The Djed is frequently used to symbolize the Sun in its rising, and like the Djed, is a commonly used metaphor for the rebirth of the King’s soul.  In chapter 17 of the Book of the Dead, the soul of Osiris finds the soul of Re in Djedu:

“He found the soul of Re there, and they embraced each other”

This notion of the King finding the soul of Re in Djedu was developed at a much earlier time and it is described in the Pyramid Texts where it is written:

“O you of Djedu, O Djed pillar which is in the ‘Place Where his Soul is Found’,35
…the King finds you seated on the ‘Tower of the Mummified Body’36on which the gods sit; the owners of doubles are bound for him…”
– PT 410

“…he commends me to these four children who sit on the east side of the sky,
these four black haired children who sit in the shade of
the ‘Tower of the Mummified body’.”
– PT 507

“I have gone up by means of the staff which is in the ‘Place Where his Soul is Found’
I have gone up upon the ladder with my foot on Orion and my arm uplifted…”
– PT 625

The first quote above is from utterance 410 of the Pyramid Texts and shows that ‘you of Djedu’, a title of Osiris, 37 and the Djed pillar itself are situated in a mythological place called the ‘place where his soul is found’. 38  Then in utterance 625 the Djed pillar in the ‘place where his soul is found’ is referred to as a “staff” by means of which the deceased “goes up”, presumably referring to the staffs of the Four Sons of Horus combined in the east which help lift the King into heaven.

Returning to utterance 410, the King finds Osiris seated “…on the ‘Tower of the Mummified body’, which is associated with the Four Sons of Horus on the east side of the sky in utterance 507.

The object of mummification was not so much the preservation of the body as it had been during life, but the transfiguration of the corpse into a new body ‘filled with magic’, a simulacrum or statue in wrappings and resin. 39 The King’s ba could not be released from his body unless the corpse was made ‘firm’, ‘established’, ‘stable’, ‘enduring’, ‘whole’, ‘sound’,40 in other words, made Djed-like.  The ‘Tower of the Mummified body’ is therefore an accurate description of the function and meaning of the Djed pillar and is reminiscent of the imagery evoked by the Legend of Osiris, in particular, the body of the dead Osiris-King becoming enclosed inside a huge pillar.

This connection of the ‘Tower of the Mummified body’, with the Djed Pillar, Osiris, his soul, and the Four Sons of Horus in the east with their staff(s), reinforces a number of the interpretations of the Djed symbol that have been suggested in this article.

Furthermore, it brings us to the fascinating subject of iconic symbolism in religious and funerary architecture.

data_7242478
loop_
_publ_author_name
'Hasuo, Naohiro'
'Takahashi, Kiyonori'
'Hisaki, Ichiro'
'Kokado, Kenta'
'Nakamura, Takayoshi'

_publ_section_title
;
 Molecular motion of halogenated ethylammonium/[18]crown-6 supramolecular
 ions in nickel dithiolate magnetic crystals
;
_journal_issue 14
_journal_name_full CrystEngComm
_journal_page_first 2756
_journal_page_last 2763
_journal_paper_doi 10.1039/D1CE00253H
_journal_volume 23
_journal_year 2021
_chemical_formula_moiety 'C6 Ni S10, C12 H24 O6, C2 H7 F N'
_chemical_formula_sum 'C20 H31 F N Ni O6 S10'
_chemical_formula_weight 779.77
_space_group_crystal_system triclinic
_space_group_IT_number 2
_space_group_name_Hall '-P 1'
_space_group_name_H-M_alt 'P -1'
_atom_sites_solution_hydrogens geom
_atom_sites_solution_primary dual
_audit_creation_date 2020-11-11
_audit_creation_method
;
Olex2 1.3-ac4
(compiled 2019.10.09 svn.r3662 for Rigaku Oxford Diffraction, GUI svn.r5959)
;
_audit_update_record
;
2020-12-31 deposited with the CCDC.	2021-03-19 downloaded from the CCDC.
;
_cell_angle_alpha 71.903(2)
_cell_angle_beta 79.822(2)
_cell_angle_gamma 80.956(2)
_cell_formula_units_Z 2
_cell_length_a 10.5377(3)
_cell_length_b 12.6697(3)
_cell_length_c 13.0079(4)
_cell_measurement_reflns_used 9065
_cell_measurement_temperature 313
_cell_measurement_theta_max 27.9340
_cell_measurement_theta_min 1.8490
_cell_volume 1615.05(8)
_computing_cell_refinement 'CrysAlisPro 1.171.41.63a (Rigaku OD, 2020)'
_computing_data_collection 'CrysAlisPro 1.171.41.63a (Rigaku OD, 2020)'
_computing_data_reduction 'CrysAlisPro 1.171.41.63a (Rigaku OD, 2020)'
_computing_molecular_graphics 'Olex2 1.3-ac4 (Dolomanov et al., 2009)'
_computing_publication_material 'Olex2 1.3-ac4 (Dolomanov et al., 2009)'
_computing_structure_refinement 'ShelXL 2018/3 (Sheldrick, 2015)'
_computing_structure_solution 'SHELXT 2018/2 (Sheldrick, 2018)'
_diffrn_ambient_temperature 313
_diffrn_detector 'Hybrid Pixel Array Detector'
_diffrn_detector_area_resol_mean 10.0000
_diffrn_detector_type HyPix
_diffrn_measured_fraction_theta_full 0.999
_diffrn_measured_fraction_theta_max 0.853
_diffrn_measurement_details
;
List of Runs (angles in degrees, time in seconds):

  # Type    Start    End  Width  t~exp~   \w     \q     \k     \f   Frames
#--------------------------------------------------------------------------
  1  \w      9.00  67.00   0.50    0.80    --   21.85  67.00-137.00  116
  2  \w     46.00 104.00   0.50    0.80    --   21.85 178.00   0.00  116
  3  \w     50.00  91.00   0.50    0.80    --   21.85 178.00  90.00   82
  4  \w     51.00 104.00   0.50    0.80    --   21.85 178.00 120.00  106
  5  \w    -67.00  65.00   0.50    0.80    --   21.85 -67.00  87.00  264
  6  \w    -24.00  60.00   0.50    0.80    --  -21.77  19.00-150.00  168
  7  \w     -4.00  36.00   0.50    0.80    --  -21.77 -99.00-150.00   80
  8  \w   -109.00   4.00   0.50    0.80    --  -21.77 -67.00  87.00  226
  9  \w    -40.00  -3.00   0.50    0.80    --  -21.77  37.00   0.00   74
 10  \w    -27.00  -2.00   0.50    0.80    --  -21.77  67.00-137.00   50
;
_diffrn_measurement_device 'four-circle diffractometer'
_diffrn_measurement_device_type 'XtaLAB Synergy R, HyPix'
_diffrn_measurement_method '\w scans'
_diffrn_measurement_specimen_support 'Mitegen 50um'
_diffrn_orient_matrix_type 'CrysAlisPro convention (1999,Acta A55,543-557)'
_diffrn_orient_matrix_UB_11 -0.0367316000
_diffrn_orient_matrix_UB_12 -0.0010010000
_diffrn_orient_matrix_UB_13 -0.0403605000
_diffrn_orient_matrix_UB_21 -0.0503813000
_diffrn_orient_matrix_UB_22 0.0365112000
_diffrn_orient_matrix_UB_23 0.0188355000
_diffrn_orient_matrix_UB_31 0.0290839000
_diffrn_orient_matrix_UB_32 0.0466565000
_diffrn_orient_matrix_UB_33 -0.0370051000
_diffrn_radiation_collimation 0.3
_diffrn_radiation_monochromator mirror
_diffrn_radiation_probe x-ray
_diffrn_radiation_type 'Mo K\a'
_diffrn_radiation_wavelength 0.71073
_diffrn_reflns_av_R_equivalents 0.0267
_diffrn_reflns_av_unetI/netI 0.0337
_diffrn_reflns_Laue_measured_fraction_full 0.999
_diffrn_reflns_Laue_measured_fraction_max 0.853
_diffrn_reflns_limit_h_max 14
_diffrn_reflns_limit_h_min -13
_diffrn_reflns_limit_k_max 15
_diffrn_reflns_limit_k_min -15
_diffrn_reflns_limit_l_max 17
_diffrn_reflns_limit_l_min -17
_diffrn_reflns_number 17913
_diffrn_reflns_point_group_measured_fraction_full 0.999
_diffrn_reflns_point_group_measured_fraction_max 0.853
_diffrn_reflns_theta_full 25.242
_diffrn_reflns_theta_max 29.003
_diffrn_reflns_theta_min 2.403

Pyramid of Man

The pyramid belonging to a king named Khnum-Khufu has a chamber system resembling the image of a mummified body crowned with the top part of the Djed pillar, much like the figures of Osiris-Djed pictured above.  The name Khnum-Khufu, meaning ‘Khnum protects me’, is reflected in the design of his pyramid, which may be likened to the image of Khnum as the Djed with his arms upraised, one to the north, the other to the south.

In the texts relating to the deification of the members, the deceased’s hands are said to be those of the Ram god Ba-Neb-Djed, and his fingers associated with the constellation of Orion in the southern sky. 41

“The Netherworld has grasped your hand at the place where Orion is,
the Bull of the Sky has given you his hand…..”
– PT 437

“May a stairway to the Netherworld be set up for you to the place where Orion is,
may the Bull of the Sky take your hand…”
PT – 610

“May Orion give me his hand…”
PT – 582

The presence of the unique ‘air-shafts’ in the Khufu’s pyramid has been and still is a topic of much discussion.  A number of Egyptologists have in the past expressed the possibility that these inaptly named ‘air-shafts’ were actually intended as release passages for the soul of the King entombed within the chamber that they emanate from.  In 1964 Egyptologist Dr Alexander Badawy, with the help of Virginia Trimble, realised that Orion was most likely the target of the burial chamber’s southern shaft during the time of Khufu, which he deduced was designed to help the soul of the dead King rise up to his dwelling place in Orion as mentioned in the Pyramid Texts. 42

Flinders Petrie had previously observed the southern shaft’s alignment with the Midday Sun on the 2nd of November, a date that may even correlate with the Raising of the Djed ceremonies on the last day of Khoiak during the reign of Khufu, about four and a half thousand years ago.43

Such an alignment would have allowed the soul of Re to enter the Djed-shaped tomb, thereby fulfilling the textual declaration of the soul of Osiris and the soul of Re meeting in Djedu.44

The notion of the Djed inside the pyramid of Khnum-Khufu can be explored further at my website by clicking on the banner below.   The site looks at the architectural metaphors formed by the innovative arrangement of the chambers inside the Great Pyramid following the theory proposed by James Allen and supported by other Egyptologists such as Jean Leclant and Mark Lehner, that the substructure of the Old Kingdom pyramids were designed to correspond to the geography of the Duat.